In­door plant dis­plays: wall pock­ets, built-ins and more

Daily Local News (West Chester, PA) - - LIVING - By Solvej Schou

Imag­ine step­ping into a bath­tub, and in­stead of bath­room tiles lin­ing the wall next to you, there’s a fresh ver­ti­cal gar­den, lush with bright green ferns, laven­der, baby’s tears, mint and other fra­grant plants.

San Fran­cisco-based de­sign stu­dio Siol cre­ated just that a few years ago for one home.

Un­usual ways to dis­play in­door plants run the gamut, from builtin shelves and con­tain­ers in and along walls, coun­ter­tops or ta­bles, to wall pock­ets and ter­rar­i­ums.

“Dec­o­rat­ing with plants is still one of the eas­i­est ways to make a home feel lived in and re­laxed,” said James Au­gus­tus Baggett, ed­i­tor of Coun­try Gar­dens mag­a­zine. “There are so many dif­fer­ent ways that peo­ple can in­cor­po­rate plants into a home’s de­sign.”

For that liv­ing green bath­room wall, grow lights and a self-cir­cu­lat­ing drip wa­ter sys­tem were built into the 10-by-10-foot wall to pro­mote in­door growth, said Siol co-owner and prin­ci­pal Jes­sica Wei­gley, 38. Laven­der plants added a spa-like dash of aro­matic beauty.

“We were jok­ing that you could pick the laven­der and put it into the bath with you,” Wei­gley said. “Bring­ing na­ture in­doors is huge. It still re­quires care and at­ten­tion, like any other gar­den. It’s just on your wall.”

Of course, a full green wall is also in­cred­i­bly pricy — it can cost cus­tomers at least $10,000, at about $100 to $200 per square foot, Wei­gley said, be­cause of its em­bed­ded light­ing and wa­ter­ing sys­tem.

A much cheaper in­door-gar­den al­ter­na­tive is pock­ets made of var­i­ous ma­te­ri­als — in­clud­ing ce­ramic, glass, plas­tic, wood, metal and even macrame — that can hang di­rectly on a wall and be filled with plants, said Baggett. They can run about $20 to $100 each.

Easy-to-care-for in­door plants in­clude snake plants — also known as san­se­vierias — with long, pointy green leaves that reach up­ward; dark green, cast iron plants; wall-crawl­ing ivy; dan­gling spi­der plants; suc­cu­lents, and foxtail ferns. Snake plants and cast iron plants, es­pe­cially, re­quire lit­tle light and wa­ter­ing. Bon­sai trees, bay lau­rel trees and small fig trees can also be dis­played in­doors in both planters and par­ti­tioned floor ar­eas padded with soil and rocks.

Those liv­ing in smaller homes can get cre­ative: “Ver­ti­cal gar­den­ing is the hottest trend for not a lot of space,” said Baggett. “There’s the float­ing shelf — a shelf that’s just stick­ing out of the wall — and the half wall, a waisthigh wall, with plants on top of it. Re­cessed wall niches are also pop­u­lar.”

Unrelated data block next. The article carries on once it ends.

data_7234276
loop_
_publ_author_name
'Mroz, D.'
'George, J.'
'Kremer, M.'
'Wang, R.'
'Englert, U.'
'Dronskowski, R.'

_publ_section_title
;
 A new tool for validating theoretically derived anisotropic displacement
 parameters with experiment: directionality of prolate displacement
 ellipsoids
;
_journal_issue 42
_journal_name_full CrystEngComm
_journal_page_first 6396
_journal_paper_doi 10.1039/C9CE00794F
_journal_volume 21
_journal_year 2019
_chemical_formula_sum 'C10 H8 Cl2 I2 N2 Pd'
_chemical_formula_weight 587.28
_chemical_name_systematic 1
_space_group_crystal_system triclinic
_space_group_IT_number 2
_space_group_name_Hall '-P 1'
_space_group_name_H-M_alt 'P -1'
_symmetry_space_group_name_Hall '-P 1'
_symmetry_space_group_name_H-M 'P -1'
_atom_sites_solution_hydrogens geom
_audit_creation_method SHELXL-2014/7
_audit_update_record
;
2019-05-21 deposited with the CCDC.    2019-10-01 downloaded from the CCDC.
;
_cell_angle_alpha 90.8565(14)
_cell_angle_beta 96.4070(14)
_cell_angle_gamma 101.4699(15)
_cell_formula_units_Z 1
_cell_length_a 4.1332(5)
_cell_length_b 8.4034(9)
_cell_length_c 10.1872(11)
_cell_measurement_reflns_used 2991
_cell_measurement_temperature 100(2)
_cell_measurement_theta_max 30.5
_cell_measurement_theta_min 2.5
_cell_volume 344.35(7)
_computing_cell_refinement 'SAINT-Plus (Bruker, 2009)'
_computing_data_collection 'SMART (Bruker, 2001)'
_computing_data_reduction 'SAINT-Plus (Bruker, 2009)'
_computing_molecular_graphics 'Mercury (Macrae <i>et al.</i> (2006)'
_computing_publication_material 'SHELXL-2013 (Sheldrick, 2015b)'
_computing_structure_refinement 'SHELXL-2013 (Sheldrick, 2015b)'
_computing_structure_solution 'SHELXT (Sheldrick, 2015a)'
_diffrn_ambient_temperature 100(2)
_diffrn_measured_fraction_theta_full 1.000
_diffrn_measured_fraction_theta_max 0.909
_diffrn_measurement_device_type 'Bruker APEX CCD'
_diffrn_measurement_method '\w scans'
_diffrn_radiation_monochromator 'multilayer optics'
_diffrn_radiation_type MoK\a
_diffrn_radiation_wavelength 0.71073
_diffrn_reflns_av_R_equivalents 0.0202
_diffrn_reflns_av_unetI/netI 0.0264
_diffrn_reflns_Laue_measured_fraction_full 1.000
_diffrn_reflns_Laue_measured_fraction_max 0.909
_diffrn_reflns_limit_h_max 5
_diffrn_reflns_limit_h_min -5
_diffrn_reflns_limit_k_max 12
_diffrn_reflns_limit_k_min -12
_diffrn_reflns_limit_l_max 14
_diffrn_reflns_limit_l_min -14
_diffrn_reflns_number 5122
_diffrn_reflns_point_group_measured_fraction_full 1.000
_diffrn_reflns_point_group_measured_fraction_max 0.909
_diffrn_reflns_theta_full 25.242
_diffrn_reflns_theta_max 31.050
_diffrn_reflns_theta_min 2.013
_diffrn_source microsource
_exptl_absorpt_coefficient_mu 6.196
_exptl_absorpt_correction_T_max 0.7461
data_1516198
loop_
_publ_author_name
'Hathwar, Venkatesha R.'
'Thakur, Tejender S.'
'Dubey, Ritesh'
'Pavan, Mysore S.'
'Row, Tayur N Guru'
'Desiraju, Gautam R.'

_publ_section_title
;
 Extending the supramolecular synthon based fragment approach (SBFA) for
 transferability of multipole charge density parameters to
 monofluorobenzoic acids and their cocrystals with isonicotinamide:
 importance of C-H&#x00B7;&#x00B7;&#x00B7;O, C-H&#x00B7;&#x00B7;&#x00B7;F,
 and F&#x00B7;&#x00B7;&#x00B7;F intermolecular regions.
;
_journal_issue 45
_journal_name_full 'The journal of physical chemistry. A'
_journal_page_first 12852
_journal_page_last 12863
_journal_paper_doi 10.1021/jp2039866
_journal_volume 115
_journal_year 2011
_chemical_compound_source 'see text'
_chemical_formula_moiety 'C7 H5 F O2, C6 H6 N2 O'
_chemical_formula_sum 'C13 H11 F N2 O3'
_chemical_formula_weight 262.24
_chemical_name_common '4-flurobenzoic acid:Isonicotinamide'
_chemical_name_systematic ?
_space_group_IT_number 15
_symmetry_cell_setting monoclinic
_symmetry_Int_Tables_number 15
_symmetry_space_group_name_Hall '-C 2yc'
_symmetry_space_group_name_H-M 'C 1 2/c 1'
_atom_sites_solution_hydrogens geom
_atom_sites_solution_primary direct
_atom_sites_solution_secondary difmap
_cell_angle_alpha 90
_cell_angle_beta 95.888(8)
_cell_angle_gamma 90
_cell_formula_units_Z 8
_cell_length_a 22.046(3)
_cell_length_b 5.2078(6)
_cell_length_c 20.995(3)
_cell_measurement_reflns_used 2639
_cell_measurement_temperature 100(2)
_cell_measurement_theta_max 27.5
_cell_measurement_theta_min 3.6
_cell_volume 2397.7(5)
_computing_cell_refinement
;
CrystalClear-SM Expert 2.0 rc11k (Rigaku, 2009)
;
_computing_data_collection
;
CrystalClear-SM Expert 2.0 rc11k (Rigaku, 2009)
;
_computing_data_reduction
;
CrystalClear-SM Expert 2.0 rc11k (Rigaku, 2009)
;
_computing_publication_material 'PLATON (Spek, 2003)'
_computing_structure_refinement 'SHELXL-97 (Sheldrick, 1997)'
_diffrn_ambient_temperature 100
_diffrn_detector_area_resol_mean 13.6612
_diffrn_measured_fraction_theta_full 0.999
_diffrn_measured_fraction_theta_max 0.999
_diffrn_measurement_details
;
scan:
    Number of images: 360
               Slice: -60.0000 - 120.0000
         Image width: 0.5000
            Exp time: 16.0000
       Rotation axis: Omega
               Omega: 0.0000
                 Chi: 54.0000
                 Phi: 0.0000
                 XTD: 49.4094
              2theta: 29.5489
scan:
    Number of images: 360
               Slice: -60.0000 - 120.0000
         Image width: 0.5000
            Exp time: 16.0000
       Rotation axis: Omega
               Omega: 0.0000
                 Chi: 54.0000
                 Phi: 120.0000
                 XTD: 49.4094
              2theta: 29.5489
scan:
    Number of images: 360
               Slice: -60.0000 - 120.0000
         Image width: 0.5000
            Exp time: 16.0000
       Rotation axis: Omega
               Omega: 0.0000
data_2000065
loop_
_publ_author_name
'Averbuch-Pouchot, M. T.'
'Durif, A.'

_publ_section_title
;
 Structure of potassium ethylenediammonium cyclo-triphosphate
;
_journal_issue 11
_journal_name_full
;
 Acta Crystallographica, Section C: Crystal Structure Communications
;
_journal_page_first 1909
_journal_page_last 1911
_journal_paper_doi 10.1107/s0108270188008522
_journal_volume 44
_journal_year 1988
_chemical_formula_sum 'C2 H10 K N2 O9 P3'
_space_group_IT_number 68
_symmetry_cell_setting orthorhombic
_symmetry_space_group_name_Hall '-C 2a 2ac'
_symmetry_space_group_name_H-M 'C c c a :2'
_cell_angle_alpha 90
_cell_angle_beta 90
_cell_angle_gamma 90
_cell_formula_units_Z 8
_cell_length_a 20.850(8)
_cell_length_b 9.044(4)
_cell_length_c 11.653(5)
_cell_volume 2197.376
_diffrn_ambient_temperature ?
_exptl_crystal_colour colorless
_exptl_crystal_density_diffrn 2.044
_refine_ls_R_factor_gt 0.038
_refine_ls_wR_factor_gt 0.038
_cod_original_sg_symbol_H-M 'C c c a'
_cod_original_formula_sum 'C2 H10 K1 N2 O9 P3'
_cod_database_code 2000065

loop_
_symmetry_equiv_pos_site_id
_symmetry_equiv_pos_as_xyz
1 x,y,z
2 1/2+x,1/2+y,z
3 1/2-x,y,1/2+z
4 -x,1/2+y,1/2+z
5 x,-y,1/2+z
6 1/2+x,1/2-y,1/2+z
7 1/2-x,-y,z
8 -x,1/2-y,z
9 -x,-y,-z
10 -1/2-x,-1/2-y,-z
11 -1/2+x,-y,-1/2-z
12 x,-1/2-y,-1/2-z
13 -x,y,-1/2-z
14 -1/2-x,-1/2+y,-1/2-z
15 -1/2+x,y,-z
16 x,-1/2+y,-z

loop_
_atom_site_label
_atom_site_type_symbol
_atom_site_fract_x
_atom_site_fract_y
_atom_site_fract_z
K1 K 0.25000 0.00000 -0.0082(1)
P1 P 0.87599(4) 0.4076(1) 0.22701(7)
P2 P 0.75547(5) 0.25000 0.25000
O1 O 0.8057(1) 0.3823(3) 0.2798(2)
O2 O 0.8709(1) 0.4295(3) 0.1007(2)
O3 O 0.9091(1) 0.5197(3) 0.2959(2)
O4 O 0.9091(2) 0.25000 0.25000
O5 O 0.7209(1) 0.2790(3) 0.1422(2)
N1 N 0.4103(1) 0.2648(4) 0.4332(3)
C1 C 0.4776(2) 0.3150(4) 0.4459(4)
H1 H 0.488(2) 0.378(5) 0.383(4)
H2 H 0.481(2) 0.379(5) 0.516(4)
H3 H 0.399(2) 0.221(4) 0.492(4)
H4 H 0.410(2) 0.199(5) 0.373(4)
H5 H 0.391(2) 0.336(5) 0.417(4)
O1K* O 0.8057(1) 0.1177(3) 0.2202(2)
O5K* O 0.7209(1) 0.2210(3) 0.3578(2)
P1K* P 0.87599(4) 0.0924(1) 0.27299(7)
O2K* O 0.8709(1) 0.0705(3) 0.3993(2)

Minia­ture gar­dens, from ter­rar­i­ums — land­scapes in glass con­tain­ers — to fairy gar­dens, have caught on for both space-con­scious adults and fun-lov­ing kids, he said.

What are fairy gar­dens? They’re small, whim­si­cal scener­ies dec­o­rated with itsy-bitsy fig­urines, houses, moss, milk­weed

pods, pine cones and tiny plants.

Kokedama, a Ja­panese plant art that means “moss ball” in English, in­volves form­ing a moss-cov­ered ball of soil around the roots of a plant and wrap­ping it with twine. Sus­pend­ing these moss balls as hang­ing plants is also a trend, Baggett added.

Those with a retro aes­thetic can dis­play suc­cu­lents and cacti in vin­tage tins and dec­o­ra­tive pot­tery. Molded fiber­glass bul­let planters, pop­u­lar in the 1950s, have also been mak­ing a come­back. The size of an ice bucket, the planter is held aloft on a three­p­ronged stand.

“Plant stands are handy. You’re rais­ing those plants to eye level,” said Baggett. “That pulls your eye around that room. It’s the same way in an out­door gar­den that peo­ple use color to pull the eye around the gar­den.” www.siol­stu­ Solvej Schou is on Twit­ter at https://twit­­jschou


This photo taken in May 2013 shows a liv­ing gar­den bath­room wall at a pri­vate res­i­dence in San Fran­cisco The wall gar­den was de­signed by San Fran­cisco-based in­te­gral de­sign stu­dio Siol Stu­dios.


This photo taken on de­picts a snake plant - also known as a san­se­vieria - in a bul­let planter in a Pasadena, Cal­i­for­nia res­i­dence.


This un­dated photo pro­vided by Mered­ith shows herbs, from left, flat-leaf pars­ley, basil, Greek oregano and rose­mary, grow­ing in planters on a metal shelf mounted to the bot­tom of the win­dow frame in a home.

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